Hein Le Roux shares his thoughts on joining the Sign Up To Safety campaign, as well as some of the lessons he’s picked up from working in Australia and coaching his son’s under 9s rugby team. Since 2013, Hein has been a board member with the Gloucestershire CCG whilst also working as a half-time GP in his Minchinhampton practice. He’s also the primary care patient safety lead for the West of England AHSN.
My eight-year-old son, Jack, plays rugby for our local club and, along with some of the other dads, I help to coach the boys and girls on a Sunday morning. The children and their parents place their trust in us and we know that our roles are to ensure they have fun, develop the best skills possible and remain safe by not getting injured.
Whilst we all strive to have a good experience, things inevitably do go wrong for the children (and us coaches) and often the natural response is to become defensive; we all fear judgement.
When things go awry it is often because of a host of factors, most of which are not in any one person’s direct control and yet there is a fear of blame. Our antidote is to be values-based and revolves around kindness. We encourage everyone to be open, supportive and to learn from each other when things, inevitably, do go wrong.
When I get to work on a Monday I often reflect on my amateur coaching experience the day before, as there is potentially much resonance with my day job as a GP. Our coaching goals contain the basic elements of Darzi’s medical definition of quality: clinical effectiveness, patient experience and patient safety.
Patient safety is, in many ways, a novel concept in general practice. As the national picture sets out, individually we are all working incredibly hard to deliver great patient care, however the concepts and principles of patient safety require a different skill and mind set.
Other than ‘task’ factors around reliable systems and processes, they also require ‘people’ skills, particularly teamwork towards achieving common goals. This then fosters openness, continual learning, honesty, collaboration and being supportive – much like what we are trying to achieve with the under 9s rugby team.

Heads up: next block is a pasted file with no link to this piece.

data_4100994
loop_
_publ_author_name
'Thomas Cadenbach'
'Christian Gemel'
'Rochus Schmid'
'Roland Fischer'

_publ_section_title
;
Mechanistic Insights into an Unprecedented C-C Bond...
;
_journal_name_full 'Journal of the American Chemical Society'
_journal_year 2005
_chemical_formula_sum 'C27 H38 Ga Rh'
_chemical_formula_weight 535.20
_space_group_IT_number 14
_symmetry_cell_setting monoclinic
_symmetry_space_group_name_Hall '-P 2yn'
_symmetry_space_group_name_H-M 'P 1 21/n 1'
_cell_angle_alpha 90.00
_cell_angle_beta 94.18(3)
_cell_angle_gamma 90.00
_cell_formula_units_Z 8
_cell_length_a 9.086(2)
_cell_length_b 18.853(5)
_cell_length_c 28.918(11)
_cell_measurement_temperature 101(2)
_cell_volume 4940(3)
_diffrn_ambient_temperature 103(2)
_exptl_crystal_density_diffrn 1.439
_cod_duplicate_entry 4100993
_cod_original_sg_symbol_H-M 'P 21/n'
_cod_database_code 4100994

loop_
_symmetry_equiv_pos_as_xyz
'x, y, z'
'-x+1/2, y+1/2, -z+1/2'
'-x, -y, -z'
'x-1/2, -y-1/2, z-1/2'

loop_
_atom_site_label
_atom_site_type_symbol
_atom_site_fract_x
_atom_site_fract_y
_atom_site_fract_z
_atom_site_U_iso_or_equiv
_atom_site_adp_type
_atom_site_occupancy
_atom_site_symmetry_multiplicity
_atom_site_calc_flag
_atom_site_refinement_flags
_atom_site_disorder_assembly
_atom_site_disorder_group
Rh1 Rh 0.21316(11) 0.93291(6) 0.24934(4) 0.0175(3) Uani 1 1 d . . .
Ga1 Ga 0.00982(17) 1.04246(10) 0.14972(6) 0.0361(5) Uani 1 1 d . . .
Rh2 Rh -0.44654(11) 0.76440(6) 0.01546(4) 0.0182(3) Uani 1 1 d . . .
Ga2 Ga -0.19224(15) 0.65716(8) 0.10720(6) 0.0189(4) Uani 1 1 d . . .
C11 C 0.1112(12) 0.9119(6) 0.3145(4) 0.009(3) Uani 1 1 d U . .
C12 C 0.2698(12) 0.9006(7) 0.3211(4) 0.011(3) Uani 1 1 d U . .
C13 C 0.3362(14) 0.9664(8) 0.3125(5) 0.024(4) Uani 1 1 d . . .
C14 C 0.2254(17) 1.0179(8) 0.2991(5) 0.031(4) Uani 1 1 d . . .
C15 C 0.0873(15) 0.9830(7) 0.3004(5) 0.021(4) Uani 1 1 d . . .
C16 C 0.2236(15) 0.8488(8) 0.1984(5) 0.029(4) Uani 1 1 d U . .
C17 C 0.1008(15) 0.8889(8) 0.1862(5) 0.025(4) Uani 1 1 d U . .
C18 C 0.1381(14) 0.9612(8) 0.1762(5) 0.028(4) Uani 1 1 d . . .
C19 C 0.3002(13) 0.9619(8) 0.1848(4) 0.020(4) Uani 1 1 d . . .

Our practice (Minchinhampton) unanimously agreed to join the Sign Up To Safety (SU2S) campaign. It offered us an external opportunity to reflect on some of the basic principles of patient safety and how we could apply them to our work on the coal face.
Improving patient care is increasingly becoming a joint endeavour between professionals and patients. Our practice’s Patient Participation Group (PPG) has enthusiastically joined and supported our cause to promote safer patient care and this is very important for us.
The West of England Academic Health Science Network has offered our PPG members free access to the Institute for Healthcare Improvement (IHI) open school on patient safety and quality improvement (QI) which provides additional insight. The lack of integration across care settings within many practices and on a bigger scale across the health community can come as a surprise to patients and, with their help, hopefully we can improve this situation.
My passion for patient safety and QI originated when I was working as a GP in rural Australia. Our practice had the usual issues of working hard individually, but lacked the standardised systems and processes across the practice to make care much more reliable and thus more effective and safe. Usually each GP liked things done in their own peculiar way and this could cause quite a headache for the nursing and admin staff, who had to remember who was working and how they liked things done.
Our practice then signed up to a national primary care QI initiative (the Australian Primary Care Collaborative) using IHI methodology and tools to enable the front line (receptionists, nurses and GPs) to solve their own problems in a more systematic way. It was breathtakingly simple, using a model for improvement and measurement to help people improve.
Apart from the technical skills, the key element that led to the greatest improvement was the focus on teamwork, with each member valued for their contribution rather than the traditional hierarchy we worked in. In my opinion, this seems to impede great patient care.
On my return from Australia back to the UK I was fortunate to work for the NHS Institute for Innovation and Improvement. Through this I attended the IHI’s Patient Safety Leader’s course in Boston, listening and learning from some inspiring patient safety leaders. The messages and lessons are so relevant to our work on the coal face, but they do require culture change in the way we work away from individuals to something more collaborative and team based.
We have much to learn from the under 9s rugby team!